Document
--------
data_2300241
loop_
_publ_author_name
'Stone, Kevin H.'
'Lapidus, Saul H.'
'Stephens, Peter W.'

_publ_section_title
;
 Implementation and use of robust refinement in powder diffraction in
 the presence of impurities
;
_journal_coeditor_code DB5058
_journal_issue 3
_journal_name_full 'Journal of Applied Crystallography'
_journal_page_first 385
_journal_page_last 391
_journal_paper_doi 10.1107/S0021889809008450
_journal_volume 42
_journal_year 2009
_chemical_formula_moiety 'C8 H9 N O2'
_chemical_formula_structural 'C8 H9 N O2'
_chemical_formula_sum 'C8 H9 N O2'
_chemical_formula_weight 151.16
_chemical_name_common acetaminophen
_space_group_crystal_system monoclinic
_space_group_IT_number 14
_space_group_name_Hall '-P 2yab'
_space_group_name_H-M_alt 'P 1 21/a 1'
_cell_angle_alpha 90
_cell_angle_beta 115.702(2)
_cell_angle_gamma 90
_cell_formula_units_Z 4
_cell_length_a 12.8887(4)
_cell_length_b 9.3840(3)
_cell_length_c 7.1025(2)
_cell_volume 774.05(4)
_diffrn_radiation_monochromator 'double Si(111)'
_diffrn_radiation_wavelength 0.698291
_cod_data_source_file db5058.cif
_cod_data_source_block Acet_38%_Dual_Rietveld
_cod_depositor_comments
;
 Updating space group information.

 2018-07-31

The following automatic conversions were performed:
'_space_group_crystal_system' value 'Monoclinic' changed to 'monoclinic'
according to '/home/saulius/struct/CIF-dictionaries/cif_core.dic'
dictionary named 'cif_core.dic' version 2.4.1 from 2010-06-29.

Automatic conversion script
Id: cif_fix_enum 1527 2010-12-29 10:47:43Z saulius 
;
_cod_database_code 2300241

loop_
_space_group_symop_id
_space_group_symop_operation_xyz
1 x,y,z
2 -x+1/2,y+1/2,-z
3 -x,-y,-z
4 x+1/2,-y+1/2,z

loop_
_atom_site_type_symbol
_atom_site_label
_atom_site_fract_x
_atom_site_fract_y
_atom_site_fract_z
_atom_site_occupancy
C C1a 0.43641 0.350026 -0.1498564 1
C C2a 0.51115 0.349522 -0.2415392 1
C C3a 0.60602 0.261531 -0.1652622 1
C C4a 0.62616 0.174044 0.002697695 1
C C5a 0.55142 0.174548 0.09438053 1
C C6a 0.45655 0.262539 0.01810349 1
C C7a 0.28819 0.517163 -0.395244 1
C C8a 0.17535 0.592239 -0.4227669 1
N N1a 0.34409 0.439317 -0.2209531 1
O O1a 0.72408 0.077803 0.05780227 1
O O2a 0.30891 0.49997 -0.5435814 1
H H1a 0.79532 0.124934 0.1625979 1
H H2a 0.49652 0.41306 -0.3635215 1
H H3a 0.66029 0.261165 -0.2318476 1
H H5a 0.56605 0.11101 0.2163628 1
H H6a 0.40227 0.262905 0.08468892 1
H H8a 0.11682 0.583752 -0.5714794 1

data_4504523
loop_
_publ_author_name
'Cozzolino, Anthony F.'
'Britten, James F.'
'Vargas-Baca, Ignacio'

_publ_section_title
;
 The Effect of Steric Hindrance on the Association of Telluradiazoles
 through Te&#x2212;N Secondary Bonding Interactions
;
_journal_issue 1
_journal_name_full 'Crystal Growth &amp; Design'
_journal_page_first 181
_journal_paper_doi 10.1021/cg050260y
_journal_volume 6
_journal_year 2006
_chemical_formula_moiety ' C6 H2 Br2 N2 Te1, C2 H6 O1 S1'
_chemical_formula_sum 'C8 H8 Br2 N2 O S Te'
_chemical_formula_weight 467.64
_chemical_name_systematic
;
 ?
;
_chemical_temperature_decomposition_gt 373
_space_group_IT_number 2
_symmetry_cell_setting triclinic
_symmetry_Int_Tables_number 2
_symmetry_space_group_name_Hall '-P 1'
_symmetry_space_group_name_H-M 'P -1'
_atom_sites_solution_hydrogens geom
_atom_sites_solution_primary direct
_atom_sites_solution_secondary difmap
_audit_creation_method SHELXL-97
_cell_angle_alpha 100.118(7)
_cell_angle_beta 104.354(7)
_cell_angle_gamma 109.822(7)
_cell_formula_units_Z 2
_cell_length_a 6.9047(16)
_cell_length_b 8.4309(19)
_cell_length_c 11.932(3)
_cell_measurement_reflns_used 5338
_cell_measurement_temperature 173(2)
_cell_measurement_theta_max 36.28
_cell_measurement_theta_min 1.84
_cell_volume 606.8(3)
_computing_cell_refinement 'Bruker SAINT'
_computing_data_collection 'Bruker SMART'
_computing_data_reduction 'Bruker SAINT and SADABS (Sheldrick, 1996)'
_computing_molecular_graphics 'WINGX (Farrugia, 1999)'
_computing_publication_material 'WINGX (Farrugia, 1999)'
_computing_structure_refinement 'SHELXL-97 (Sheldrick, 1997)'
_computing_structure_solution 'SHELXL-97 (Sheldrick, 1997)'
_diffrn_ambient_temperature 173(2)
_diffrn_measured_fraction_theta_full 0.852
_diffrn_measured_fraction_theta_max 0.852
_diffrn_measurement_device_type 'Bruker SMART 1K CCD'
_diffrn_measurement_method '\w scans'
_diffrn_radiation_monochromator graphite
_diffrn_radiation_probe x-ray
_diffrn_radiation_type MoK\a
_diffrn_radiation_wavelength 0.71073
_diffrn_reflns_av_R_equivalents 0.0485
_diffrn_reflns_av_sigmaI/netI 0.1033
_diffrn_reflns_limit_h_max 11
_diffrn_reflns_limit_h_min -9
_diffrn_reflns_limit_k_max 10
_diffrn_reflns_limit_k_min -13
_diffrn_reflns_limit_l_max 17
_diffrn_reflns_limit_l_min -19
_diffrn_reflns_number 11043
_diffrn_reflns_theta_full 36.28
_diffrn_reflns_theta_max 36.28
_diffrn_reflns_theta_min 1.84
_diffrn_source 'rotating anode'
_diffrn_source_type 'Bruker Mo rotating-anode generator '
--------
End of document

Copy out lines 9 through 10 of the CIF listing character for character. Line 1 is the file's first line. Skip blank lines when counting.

 Implementation and use of robust refinement in powder diffraction in
 the presence of impurities